Vegas Loop expansion: County approves plan to build 69 underground stations

The project will be fully financed by the company.
Ameya Paleja
A underground tunnel dug by TBC and a Tesla vehicle therein
A underground tunnel dug by TBC and a Tesla vehicle therein

Clark County Nevada/ Twitter 

Elon Musk's The Boring Company (TBC) has been permitted by Clark County, Nevada, to expand the Vegas Loop underground transportation system to 69 stations. TBC will now need to create a tunnel network of 65 miles, more than twice its previously proposed plan of 29 miles.

TBC was born out of Musk's frustration with vehicular traffic on the streets of Los Angeles in 2016. The Tesla and SpaceX CEO proposed building underground tunnels where levitating pods would ferry passengers inside pneumatic tubes at up to 720 miles (1,158 km) per hour.

Musk proposed this idea to multiple cities in the U.S., and many showed interest. More than six years later, though, Musk has only one functional transportation system to showcase, the Vegas Loop.

The Vegas Loop expansion

When originally proposed, Las Vegas Loop consisted of 51 stations and needed a tunnel network of 29 miles (46 km). After years of tunneling, currently, the service runs only within a length of 2.2 miles connecting the Las Vegas Convention Center with Resorts World, practically a tenth of the original plan.

Nevertheless, Clark County, Nevada commissioners have approved an expansion for the project to add another 18 stations to the Loop, which requires tunneling of additional 25 miles (40 km). The approval came with a 6-1 vote in favor of the project after TBC's lawyer Stephanie Allen assured that the company would entirely bear the construction expenditure.

Vegas Loop expansion: County approves plan to build 69 underground stations
The extended Las Vegas Loop

Among the new stations proposed is Las Vegas Boulevard near the airport, Chinatown, the University of Nevada Las Vegas, Town Square Las Vegas, and Harmon Square, Tech Crunch said in its report.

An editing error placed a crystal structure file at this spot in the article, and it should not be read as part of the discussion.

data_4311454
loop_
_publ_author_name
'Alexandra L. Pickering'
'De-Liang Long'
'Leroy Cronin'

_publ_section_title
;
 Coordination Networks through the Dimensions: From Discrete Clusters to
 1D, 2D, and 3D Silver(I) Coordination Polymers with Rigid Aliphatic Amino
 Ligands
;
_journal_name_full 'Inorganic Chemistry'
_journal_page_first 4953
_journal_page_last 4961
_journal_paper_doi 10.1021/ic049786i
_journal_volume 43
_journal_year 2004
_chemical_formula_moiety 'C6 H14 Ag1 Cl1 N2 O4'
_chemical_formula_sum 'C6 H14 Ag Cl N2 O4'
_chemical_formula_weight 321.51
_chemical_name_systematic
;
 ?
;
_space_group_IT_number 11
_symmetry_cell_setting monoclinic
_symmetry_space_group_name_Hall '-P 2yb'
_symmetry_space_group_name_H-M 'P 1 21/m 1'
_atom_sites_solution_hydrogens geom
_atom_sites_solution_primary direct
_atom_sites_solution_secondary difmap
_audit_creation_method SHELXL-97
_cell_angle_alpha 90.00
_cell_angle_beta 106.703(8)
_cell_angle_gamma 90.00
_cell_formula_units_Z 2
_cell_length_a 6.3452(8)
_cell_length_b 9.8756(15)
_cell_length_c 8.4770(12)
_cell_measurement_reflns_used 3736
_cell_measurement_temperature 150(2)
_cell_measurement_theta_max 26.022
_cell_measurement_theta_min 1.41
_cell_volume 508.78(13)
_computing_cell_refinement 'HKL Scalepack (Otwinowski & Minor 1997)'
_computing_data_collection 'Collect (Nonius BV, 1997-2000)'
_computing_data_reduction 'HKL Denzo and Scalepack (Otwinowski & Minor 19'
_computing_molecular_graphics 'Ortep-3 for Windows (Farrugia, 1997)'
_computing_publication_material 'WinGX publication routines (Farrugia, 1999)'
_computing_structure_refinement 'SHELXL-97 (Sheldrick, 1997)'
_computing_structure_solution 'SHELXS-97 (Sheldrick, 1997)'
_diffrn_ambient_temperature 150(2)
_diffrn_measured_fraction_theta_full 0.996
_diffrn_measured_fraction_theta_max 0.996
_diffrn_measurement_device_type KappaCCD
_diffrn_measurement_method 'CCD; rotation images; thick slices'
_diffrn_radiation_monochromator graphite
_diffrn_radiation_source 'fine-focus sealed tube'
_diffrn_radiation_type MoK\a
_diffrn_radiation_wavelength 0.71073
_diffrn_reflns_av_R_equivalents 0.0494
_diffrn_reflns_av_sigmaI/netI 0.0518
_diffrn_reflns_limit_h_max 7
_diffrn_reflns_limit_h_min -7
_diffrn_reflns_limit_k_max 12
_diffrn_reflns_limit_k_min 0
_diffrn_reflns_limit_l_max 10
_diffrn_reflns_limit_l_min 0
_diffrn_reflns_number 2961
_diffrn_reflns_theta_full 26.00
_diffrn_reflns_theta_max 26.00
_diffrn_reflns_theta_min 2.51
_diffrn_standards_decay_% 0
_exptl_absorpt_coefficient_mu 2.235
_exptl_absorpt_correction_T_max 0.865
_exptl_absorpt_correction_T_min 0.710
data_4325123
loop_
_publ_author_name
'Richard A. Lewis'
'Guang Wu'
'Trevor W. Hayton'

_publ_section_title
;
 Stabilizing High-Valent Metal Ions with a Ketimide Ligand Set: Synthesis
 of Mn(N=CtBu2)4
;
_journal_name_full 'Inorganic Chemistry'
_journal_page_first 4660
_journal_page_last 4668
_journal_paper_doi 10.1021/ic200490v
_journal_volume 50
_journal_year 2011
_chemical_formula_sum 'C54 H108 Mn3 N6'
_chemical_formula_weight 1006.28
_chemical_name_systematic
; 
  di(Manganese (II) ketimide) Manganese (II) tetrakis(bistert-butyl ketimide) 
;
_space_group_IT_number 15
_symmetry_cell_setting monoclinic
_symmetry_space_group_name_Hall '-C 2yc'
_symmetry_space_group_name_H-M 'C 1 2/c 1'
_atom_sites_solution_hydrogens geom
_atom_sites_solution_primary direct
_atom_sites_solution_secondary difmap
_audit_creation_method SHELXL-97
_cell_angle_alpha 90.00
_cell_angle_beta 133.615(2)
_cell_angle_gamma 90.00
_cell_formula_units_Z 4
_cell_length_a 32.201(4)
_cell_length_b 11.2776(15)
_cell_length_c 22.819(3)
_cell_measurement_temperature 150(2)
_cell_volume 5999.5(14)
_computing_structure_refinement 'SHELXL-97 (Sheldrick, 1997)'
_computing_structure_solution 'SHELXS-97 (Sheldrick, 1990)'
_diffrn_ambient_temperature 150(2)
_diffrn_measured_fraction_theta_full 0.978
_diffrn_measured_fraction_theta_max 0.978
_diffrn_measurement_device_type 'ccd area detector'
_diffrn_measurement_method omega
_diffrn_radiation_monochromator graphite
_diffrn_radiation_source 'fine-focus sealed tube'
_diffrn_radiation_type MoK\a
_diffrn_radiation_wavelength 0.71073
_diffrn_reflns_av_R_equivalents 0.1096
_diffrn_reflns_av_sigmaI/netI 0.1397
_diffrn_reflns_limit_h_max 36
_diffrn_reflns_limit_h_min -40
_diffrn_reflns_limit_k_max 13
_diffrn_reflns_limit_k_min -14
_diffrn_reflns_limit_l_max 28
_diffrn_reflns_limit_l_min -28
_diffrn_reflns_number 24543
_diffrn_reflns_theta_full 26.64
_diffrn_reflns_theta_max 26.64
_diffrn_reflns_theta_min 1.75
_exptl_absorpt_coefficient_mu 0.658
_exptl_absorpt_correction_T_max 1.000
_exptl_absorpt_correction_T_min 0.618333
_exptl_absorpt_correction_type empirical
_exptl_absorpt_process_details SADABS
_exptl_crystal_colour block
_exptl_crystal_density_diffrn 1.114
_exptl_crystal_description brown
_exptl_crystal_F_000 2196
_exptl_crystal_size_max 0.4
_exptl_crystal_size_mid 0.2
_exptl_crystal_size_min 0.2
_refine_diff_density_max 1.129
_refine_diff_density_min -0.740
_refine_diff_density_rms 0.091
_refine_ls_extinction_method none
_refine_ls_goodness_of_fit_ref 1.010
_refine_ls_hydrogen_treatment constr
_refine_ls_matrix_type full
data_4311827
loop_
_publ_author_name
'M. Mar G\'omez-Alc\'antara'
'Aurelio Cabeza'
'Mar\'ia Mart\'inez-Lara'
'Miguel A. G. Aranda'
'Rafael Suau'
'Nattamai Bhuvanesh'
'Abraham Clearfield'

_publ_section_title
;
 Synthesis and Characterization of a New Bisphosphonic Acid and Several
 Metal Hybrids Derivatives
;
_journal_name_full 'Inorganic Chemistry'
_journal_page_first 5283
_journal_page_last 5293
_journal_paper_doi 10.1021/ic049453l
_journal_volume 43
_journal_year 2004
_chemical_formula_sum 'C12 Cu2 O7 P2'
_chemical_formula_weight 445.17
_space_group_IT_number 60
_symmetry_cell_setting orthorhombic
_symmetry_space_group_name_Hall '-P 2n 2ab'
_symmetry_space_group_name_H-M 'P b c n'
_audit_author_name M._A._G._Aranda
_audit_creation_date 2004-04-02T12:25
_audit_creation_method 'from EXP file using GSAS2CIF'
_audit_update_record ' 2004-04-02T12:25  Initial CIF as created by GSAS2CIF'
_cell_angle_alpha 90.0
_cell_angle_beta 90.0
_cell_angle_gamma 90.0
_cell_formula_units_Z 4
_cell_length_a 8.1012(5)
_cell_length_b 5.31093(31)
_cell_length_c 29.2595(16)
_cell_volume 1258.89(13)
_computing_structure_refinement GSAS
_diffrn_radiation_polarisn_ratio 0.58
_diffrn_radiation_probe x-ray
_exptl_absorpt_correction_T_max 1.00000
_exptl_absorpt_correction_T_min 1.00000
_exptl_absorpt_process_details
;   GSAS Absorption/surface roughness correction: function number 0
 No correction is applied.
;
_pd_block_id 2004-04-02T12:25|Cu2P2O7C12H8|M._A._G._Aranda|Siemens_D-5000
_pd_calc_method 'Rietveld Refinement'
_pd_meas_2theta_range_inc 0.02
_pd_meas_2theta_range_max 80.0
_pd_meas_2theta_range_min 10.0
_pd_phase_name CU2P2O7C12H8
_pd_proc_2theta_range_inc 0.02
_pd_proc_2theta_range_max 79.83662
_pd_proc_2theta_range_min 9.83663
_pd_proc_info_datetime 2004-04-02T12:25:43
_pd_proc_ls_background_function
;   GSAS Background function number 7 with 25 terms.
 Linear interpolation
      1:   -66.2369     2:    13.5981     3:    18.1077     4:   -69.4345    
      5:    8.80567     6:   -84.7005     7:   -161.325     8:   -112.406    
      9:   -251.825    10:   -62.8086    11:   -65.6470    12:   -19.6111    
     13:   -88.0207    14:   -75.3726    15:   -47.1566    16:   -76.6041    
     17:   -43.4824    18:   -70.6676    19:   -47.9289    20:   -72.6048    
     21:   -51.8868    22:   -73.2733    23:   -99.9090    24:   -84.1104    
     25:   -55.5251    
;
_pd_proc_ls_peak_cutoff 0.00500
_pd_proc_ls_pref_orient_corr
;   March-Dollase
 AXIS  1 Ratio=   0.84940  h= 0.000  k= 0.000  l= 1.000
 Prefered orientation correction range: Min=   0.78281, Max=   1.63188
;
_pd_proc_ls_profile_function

The one vote against the project came from Commissioner Marilyn Kirkpatrick, who was concerned that the project was aimed at tourists and did not consider the needs of casinos and resort employees who also need to travel to these destinations for work, mainly due to TBC's construction activity.

Allen said that the company plans to further expand the network into the residential areas located north, west, and east of the strip. However, there is much more that TBC needs to do if Musk's plan to decongest the roads with an underground system becomes a reality.

Currently, the Vegas Loop uses Tesla electric vehicles to ferry people around in the tunnels, which is not very different from the above-the-ground system. Even as TBC boasts of transporting a million passengers, it has ferried 1,200 passengers an hour. When proposed, the Vegas Loop was suggested to move 4,400 people an hour, The Verge said in its report.

Musk and TBC have their task cut out for themselves because even if the network expands, people will not prefer to sit in dark tunnels and move around at 30mph in Tesla cars unless the transit speed improves.

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